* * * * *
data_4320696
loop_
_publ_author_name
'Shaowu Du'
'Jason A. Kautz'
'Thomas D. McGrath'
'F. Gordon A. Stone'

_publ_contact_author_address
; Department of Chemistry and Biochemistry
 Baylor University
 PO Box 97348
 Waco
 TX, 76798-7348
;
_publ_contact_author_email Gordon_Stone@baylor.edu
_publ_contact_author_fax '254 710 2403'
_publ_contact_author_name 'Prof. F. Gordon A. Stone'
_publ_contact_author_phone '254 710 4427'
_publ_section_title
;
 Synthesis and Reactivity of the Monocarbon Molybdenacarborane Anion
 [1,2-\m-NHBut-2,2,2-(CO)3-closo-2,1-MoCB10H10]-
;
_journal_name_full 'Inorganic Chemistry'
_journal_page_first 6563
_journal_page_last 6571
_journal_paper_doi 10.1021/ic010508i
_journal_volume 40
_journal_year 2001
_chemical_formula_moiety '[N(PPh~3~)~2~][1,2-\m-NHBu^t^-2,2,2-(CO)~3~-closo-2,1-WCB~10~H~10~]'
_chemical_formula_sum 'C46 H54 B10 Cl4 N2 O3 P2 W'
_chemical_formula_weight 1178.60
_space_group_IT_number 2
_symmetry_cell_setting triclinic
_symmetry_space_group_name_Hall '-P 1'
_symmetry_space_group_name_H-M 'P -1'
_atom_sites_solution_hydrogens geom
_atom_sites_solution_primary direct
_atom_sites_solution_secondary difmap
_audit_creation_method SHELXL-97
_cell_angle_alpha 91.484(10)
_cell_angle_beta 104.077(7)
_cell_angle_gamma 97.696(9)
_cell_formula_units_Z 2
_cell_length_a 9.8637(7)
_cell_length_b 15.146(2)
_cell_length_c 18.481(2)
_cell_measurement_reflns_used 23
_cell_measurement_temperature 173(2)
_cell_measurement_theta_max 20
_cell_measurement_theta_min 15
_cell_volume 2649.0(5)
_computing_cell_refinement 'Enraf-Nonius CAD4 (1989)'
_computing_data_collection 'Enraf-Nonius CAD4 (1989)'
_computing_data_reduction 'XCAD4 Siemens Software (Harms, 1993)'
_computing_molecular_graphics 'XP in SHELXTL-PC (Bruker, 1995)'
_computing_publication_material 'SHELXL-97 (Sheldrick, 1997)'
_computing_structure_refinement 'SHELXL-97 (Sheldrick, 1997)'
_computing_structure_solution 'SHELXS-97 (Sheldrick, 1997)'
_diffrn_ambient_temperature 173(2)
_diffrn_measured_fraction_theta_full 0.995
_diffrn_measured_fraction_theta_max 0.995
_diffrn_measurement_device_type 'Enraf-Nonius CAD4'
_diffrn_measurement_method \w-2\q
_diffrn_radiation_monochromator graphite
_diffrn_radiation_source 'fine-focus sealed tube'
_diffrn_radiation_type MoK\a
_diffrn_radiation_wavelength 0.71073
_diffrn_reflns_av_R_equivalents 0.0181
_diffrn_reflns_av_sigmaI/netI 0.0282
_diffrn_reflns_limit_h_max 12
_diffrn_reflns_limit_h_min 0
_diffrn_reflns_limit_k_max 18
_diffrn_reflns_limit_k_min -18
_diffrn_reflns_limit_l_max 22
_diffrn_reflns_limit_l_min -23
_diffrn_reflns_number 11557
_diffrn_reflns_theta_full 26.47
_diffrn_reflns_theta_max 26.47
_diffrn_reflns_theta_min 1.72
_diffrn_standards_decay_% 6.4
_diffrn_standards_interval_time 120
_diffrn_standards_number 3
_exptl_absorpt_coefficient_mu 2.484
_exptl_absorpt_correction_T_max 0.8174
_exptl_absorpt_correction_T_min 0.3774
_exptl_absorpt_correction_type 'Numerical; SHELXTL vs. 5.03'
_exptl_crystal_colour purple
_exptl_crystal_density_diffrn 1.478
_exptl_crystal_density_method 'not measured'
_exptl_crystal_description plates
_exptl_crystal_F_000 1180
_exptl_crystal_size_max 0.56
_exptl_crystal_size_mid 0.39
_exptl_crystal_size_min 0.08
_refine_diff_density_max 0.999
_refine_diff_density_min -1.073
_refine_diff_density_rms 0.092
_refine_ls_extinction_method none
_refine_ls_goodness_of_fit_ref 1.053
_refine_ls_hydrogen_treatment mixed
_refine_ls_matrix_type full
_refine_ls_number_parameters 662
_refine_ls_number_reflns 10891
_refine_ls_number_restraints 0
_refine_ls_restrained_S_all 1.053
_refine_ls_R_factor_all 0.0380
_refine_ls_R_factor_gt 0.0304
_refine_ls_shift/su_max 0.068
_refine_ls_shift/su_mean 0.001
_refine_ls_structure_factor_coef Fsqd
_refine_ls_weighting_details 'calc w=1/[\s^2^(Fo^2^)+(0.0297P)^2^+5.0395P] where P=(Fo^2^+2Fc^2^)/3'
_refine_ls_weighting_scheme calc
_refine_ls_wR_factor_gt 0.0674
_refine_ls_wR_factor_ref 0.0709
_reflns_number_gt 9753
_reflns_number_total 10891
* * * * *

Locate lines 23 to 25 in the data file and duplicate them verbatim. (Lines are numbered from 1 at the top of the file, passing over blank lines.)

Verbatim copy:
;
_journal_name_full 'Inorganic Chemistry'
_journal_page_first 6563